People working in the winter sports industry and those looking to hit the slopes are hoping for a more typical season this year after the last one was disrupted by a mix of local and national Covid-19 restrictions. The ski lifts remained open during the 2020/2021 ski season, but it was a far from typical winter on the slopes.
The Covid rules put in place meant depending on where you chose to ski, restaurants could have been closed, shops would have been closed and the sale of alcohol at après ski events would have been banned.
This is in addition to the use of face masks in certain areas and rules such as social distancing limiting the number of people on ski lifts and in cable cars and non-residents and citizens being barred from entry. in the country during the second half of the ski season.
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The government has lifted most of the latest Covid measures, like social distancing, left in the country at the end of September.
This means it will be more or less as usual on the slopes this year. Some elevator operators may choose to retain rules on gondolas and chairs, such as capacity limits and social distancing. However, if infections continue to drop, this is unlikely to happen.
For many, skiing isn’t about skiing, it’s about après-ski. This season, it looks like a return to normal for après-ski venues across the country. Last year there were capacity limits, rules on ordering food for alcohol consumption, social distancing rules and fixed designated seats in place, which meant a Norwegian après ski typical was not a possibility throughout the season.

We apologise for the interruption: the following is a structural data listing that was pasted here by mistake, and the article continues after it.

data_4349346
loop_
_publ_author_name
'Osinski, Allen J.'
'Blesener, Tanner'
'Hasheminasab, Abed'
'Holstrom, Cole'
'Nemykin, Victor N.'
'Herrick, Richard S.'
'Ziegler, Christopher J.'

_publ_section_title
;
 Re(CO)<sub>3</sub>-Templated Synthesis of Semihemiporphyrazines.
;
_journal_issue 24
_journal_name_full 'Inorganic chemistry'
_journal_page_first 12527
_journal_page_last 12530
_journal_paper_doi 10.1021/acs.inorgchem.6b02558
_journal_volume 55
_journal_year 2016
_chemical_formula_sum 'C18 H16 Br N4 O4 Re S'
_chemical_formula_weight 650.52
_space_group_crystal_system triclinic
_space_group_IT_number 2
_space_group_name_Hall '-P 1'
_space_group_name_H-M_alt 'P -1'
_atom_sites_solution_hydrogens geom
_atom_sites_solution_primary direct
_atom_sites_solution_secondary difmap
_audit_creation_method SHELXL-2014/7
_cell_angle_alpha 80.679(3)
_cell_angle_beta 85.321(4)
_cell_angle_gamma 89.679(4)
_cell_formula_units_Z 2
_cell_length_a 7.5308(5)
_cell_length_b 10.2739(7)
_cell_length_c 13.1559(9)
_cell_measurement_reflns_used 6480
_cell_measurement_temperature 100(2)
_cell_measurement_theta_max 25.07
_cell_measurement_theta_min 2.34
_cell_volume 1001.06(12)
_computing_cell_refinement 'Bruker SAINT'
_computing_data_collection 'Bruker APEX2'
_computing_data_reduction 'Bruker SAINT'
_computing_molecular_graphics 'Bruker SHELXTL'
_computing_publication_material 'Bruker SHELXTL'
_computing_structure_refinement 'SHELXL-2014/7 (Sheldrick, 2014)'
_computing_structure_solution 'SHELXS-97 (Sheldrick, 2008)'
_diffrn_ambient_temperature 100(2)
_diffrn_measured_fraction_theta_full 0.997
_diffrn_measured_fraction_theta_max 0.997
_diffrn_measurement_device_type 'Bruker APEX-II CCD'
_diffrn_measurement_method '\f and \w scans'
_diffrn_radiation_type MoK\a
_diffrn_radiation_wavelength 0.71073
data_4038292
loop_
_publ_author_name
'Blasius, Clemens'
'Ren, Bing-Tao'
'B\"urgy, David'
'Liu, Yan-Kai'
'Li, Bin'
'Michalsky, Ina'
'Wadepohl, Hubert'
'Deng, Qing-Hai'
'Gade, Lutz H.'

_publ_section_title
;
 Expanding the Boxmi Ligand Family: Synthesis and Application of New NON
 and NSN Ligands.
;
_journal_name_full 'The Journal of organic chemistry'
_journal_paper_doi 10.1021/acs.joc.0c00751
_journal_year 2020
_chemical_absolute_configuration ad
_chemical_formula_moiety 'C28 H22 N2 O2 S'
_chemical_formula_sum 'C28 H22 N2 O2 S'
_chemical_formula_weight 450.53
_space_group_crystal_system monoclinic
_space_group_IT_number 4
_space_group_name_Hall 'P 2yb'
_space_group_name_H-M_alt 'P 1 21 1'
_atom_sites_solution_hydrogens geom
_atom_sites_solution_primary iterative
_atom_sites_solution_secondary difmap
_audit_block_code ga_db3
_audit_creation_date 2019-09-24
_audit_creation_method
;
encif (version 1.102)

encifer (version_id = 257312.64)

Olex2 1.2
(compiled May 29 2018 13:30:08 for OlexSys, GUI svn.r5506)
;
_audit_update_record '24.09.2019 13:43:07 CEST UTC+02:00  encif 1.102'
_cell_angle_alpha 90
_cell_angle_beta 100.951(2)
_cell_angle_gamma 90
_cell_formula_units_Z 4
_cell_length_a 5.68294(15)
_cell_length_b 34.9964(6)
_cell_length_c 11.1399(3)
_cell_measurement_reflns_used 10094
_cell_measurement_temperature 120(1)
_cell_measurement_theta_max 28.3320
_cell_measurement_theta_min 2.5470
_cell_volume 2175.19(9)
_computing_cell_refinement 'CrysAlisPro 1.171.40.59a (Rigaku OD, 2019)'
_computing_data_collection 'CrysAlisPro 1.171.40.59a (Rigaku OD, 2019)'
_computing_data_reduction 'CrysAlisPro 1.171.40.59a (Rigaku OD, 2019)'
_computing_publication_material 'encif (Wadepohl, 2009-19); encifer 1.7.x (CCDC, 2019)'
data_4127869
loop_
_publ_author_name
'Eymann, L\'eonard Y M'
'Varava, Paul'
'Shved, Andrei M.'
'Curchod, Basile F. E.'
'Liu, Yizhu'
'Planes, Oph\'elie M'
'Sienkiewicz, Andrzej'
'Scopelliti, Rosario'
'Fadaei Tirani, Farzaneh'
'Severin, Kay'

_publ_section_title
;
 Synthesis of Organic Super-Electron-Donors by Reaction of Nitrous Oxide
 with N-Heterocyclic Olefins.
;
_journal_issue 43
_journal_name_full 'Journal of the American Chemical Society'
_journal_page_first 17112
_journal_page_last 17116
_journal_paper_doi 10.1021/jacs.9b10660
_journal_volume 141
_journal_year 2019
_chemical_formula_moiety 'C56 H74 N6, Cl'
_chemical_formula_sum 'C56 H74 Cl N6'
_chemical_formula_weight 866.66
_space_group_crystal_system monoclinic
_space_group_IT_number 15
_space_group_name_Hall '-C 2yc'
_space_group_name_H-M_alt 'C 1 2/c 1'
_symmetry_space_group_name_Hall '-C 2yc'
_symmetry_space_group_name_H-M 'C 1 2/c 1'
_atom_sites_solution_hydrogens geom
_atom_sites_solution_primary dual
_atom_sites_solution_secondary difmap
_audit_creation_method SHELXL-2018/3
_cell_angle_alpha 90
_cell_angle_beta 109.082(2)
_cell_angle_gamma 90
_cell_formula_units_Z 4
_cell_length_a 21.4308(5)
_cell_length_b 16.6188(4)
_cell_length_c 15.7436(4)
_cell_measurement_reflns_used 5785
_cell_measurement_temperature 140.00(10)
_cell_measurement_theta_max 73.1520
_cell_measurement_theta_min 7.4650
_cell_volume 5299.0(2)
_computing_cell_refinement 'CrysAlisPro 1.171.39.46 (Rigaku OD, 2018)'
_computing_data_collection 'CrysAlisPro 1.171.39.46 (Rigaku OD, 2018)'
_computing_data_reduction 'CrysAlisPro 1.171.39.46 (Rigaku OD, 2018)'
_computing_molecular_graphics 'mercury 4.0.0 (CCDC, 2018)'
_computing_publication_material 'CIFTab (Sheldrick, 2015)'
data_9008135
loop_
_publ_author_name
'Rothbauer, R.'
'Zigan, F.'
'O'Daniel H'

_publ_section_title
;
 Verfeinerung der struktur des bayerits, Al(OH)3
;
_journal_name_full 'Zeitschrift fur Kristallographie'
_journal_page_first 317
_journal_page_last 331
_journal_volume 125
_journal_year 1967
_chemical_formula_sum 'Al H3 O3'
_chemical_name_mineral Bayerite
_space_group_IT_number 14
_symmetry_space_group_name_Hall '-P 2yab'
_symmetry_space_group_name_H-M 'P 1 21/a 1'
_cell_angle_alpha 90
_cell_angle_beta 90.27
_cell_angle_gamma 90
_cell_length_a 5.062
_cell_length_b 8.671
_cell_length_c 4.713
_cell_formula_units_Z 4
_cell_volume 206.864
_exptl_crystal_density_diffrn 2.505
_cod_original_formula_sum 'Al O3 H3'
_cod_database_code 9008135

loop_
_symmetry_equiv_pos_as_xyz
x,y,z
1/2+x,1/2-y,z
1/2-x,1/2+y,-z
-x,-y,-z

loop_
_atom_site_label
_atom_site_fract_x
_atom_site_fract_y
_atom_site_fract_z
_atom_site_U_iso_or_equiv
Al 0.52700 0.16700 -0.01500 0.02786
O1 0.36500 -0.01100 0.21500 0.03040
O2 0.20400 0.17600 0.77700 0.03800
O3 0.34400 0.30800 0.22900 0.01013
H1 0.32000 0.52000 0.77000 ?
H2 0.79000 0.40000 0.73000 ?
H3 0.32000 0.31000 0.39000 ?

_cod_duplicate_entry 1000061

This year, with most measures scrapped, that should mean a more typical après ski experience.
As mentioned earlier, it was virtually impossible for tourists to come to Norway to ski last year. Seaside resorts in south-eastern Norway usually receive a large number of Swedish and Danish visitors. This year the rules for who can come and ski in Norway will probably be more relaxed.
Holders of an EU vaccination pass can enter Norway without restrictions or requirements, meaning travel to Norway will be business as usual for many.
Currently, anyone within the EEA (EU countries plus Iceland, Liechtenstein and Norway) can travel to Norway for any reason. Plus, they won’t need to be tested 24 hours before they leave for Norway, reducing costs and logistics.
There are still quarantine requirements for parts of Europe, but the dreaded quarantine hotel seems like a thing of the past. You can view Norway’s quarantine rules here.
Travel for people outside the EEA is still limited and only residents, citizens and close family and partners of those living in Norway can enter from non-EEA countries. This is likely to change throughout the winter, so make sure you stay up to date with the latest rules.
Season pass – Season pass
Ski lift – Ski lift
Ski slope – Ski slope
Cross-country skiing – Cross-country skiing
Slalom / Alpint – Alpine Skiing
Staver – Ski poles
Avalanche – Avalanche
Born with skis on his legs – Born with skis on his legs